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Sixteen years of anecdotal evidence gathered from helping organizations of all sizes launch flexibility strategies shows that manager support for flexibility tends to fall somewhere along a bell curve:
What Does Support Look Like in Each Segment?
Managers who “Really Get It” do one or all of the following:
- When they find out that the organization is taking a more strategic look at flexibility, they respond, “Why? I already do that.”
- They don’t call what they are doing flexibility, they call it, “Getting the job done.” Interestingly, this can make identifying these innovative applications of flexibility in the business more difficult.
- Intuitively engage in an ongoing problem-solving dialogue with their team to create win-win flexible solutions.
- When asked, “Where do you see flexibility in five years?” The response is, “There will only be more of it and here’s how the business will change and benefit…”
Managers who “Sort of Get it, but Aren’t Sure” do one of more of the following:
- They willingly participate in the discussion regarding flexibility but initially think it’s nice thing to do on a limited basis perhaps for women, particularly mothers.
- Will cautiously respond to possible business applications and benefits of flexibility such as expanded global client coverage, staying open in bad weather, real estate cost savings, etc. with “yeah, but…”.
- Look to “the policy” for the rules instead of seeing flexibility as an ongoing conversation within the team.
Managers who “Don’t Get or Actively Oppose It” do one or more of the following:
- Refuse to participate in any part of the flexibility strategy development process.
- Make comments such as, “How do I know people are working if I can’t see them? I need people here,” “If I give it to one person, everyone will want it and then I’ll be left with all of the work,” or “I didn’t have flexibility when I had kids and I survived. They can find another job if they don’t like it.”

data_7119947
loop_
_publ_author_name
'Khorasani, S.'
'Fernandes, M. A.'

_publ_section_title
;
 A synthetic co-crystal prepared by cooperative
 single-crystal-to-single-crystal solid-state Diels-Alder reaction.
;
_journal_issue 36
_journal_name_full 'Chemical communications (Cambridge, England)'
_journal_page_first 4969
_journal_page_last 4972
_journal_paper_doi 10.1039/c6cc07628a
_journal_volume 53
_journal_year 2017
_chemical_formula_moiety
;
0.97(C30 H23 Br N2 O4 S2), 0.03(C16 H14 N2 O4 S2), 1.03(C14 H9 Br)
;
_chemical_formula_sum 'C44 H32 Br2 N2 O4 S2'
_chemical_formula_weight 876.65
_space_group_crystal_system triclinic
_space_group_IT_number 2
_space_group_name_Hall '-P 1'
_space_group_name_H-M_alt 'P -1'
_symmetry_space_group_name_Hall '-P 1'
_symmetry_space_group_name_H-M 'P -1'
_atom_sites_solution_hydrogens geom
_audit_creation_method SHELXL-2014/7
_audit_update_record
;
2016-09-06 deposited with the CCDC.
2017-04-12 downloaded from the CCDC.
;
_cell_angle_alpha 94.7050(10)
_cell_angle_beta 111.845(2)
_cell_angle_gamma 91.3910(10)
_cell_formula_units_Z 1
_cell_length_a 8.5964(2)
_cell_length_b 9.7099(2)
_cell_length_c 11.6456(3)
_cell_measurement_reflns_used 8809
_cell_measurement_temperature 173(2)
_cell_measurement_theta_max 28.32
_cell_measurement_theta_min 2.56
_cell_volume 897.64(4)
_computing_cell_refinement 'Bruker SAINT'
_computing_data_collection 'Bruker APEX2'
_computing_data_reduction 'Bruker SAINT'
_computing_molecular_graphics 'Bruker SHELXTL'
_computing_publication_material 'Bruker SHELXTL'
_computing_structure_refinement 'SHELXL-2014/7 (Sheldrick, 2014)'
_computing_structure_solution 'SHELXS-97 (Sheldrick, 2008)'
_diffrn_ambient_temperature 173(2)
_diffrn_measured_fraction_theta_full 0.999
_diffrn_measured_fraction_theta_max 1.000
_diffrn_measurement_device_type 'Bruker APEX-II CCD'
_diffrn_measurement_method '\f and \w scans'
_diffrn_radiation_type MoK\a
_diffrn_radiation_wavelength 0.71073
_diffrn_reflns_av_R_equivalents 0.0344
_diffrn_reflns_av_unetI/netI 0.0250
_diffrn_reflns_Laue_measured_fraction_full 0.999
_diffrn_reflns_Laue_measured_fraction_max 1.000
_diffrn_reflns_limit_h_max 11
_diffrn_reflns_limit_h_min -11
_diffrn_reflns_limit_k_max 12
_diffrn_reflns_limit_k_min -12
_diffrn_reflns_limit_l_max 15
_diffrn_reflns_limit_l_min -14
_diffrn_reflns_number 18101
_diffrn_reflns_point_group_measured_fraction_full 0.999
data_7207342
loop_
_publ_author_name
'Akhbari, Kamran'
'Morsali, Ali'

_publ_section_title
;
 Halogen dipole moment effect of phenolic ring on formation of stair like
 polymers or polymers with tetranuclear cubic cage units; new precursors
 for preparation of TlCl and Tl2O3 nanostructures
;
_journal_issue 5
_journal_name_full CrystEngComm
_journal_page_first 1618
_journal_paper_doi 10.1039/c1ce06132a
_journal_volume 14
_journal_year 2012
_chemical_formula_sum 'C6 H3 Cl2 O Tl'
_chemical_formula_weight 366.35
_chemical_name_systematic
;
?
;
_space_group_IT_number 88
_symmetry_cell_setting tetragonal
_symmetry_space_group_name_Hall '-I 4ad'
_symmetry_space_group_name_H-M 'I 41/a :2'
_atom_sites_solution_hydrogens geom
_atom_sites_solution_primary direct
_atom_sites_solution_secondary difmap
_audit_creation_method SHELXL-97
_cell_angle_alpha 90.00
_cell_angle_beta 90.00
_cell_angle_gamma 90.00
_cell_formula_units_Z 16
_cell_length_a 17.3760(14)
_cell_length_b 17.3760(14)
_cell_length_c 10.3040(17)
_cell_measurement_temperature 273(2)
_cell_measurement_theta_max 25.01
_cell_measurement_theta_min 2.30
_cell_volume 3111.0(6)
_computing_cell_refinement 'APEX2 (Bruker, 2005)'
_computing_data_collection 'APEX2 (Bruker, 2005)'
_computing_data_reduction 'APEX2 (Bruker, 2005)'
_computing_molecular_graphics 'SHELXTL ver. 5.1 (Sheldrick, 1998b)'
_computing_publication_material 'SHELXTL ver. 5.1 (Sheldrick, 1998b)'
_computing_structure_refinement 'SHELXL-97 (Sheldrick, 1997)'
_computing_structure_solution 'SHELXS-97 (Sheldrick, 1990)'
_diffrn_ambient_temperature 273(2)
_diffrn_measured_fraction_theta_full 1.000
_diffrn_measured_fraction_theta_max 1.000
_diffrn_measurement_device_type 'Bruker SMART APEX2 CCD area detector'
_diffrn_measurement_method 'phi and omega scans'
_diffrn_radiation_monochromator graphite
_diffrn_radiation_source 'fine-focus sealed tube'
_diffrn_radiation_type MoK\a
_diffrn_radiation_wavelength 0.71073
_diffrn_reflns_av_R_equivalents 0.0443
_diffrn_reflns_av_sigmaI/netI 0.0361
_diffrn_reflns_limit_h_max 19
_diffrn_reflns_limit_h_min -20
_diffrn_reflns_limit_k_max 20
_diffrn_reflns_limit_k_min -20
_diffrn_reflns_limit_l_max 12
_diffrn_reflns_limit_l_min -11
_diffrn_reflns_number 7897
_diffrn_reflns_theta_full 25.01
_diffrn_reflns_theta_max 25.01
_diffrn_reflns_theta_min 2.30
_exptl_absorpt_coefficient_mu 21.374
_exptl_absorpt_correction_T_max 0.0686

- Challenge peers offering more flexibility, and question their management capabilities.
How Do You Leverage Managers in Each Segment to Increase Broad Buy-In?
Use managers who “Really Get It” as your flexibility evangelists. They will have the most influence over their peers, especially those who sort of get it but are on the fence. As the organization creates a shared vision for “why” flexibility and “what” it will look like, have these managers tell their stories of how flexibility helps them manage their businesses. Get them to patiently address the “yeah, but..” concerns. Their insights will have the most credibility within the culture.
Use managers who “Sort of Get It” to identify the potential cultural and operational roadblocks that can derail a flexibility strategy unless addressed upfront. Those “yeah, but…” concerns are red flags that there might be a misalignment between cultural expectations. For example, “yeah but, the senior leaders walk around at 8:00 am to see who is here.” Or there might be a mismatch in operating procedures, such as “yeah but, below a certain level we don’t get smart phones which makes working remotely tough.”
Use managers who “Don’t Get or Actively Oppose It” as your biggest champions, or as an example of money left on the table. Every now and then, the most vocal naysayer can turn into an ardent champion of flexibility. This happens if you can find a way to engage him/her in the change process. Get them to see the strength of the shared vision, the mutual responsibility of the employee and manager, and the win-win for the business and the individual.
If that doesn’t work, the other alternative is to use their resistance as an example of money left on the table because of inflexible work practices. The best way to do that is to conduct a survey, cross-tab flexibility and engagement data and then compare different groups. Inevitably the group with flexibility will report higher levels of engagement than those with less. Again, money being left on the table.
Join us on Friday, July 8th from 12 pm to 1pm EST when we will consider these and other key issues related to How to Make Managers Fall Deeply in Love with Flexibility (or at Least Like It). (Sold Out–join us for the next webinar in Sept.)
What is your experience with the different levels of manager buy-in to and support for flexibility? How have you leveraged it?
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